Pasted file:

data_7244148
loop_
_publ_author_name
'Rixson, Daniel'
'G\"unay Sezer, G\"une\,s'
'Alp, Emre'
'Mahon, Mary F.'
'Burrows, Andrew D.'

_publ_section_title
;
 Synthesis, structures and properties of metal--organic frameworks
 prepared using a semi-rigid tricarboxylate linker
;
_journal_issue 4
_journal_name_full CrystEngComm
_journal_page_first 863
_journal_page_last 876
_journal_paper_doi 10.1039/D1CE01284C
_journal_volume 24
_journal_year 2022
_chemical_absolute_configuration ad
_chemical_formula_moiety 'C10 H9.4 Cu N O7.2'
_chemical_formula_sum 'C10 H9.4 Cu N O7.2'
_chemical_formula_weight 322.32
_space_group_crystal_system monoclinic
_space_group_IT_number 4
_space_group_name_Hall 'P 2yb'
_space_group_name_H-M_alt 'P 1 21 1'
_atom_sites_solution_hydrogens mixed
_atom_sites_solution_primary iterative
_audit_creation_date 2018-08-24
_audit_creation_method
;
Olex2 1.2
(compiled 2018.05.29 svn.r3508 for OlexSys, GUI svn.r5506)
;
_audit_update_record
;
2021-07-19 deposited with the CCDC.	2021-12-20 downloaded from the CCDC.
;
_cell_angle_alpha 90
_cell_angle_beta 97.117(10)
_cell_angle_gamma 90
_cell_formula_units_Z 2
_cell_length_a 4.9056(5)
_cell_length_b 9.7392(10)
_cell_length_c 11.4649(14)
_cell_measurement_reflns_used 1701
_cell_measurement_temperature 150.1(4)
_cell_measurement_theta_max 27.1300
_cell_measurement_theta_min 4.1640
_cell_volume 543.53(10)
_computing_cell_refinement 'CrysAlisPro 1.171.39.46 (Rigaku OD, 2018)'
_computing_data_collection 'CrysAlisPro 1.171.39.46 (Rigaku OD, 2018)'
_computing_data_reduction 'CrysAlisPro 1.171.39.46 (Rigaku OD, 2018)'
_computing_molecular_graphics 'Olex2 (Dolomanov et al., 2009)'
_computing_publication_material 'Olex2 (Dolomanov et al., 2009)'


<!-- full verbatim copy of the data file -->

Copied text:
data_7244148
loop_
_publ_author_name
'Rixson, Daniel'
'G\"unay Sezer, G\"une\,s'
'Alp, Emre'
'Mahon, Mary F.'
'Burrows, Andrew D.'

_publ_section_title
;
 Synthesis, structures and properties of metal--organic frameworks
 prepared using a semi-rigid tricarboxylate linker
;
_journal_issue 4
_journal_name_full CrystEngComm
_journal_page_first 863
_journal_page_last 876
_journal_paper_doi 10.1039/D1CE01284C
_journal_volume 24
_journal_year 2022
_chemical_absolute_configuration ad
_chemical_formula_moiety 'C10 H9.4 Cu N O7.2'
_chemical_formula_sum 'C10 H9.4 Cu N O7.2'
_chemical_formula_weight 322.32
_space_group_crystal_system monoclinic
_space_group_IT_number 4
_space_group_name_Hall 'P 2yb'
_space_group_name_H-M_alt 'P 1 21 1'
_atom_sites_solution_hydrogens mixed
_atom_sites_solution_primary iterative
_audit_creation_date 2018-08-24
_audit_creation_method
;
Olex2 1.2
(compiled 2018.05.29 svn.r3508 for OlexSys, GUI svn.r5506)
;
_audit_update_record
;
2021-07-19 deposited with the CCDC.	2021-12-20 downloaded from the CCDC.
;
_cell_angle_alpha 90
_cell_angle_beta 97.117(10)
_cell_angle_gamma 90
_cell_formula_units_Z 2
_cell_length_a 4.9056(5)
_cell_length_b 9.7392(10)
_cell_length_c 11.4649(14)
_cell_measurement_reflns_used 1701
_cell_measurement_temperature 150.1(4)
_cell_measurement_theta_max 27.1300
_cell_measurement_theta_min 4.1640
_cell_volume 543.53(10)
_computing_cell_refinement 'CrysAlisPro 1.171.39.46 (Rigaku OD, 2018)'
_computing_data_collection 'CrysAlisPro 1.171.39.46 (Rigaku OD, 2018)'
_computing_data_reduction 'CrysAlisPro 1.171.39.46 (Rigaku OD, 2018)'
_computing_molecular_graphics 'Olex2 (Dolomanov et al., 2009)'
_computing_publication_material 'Olex2 (Dolomanov et al., 2009)'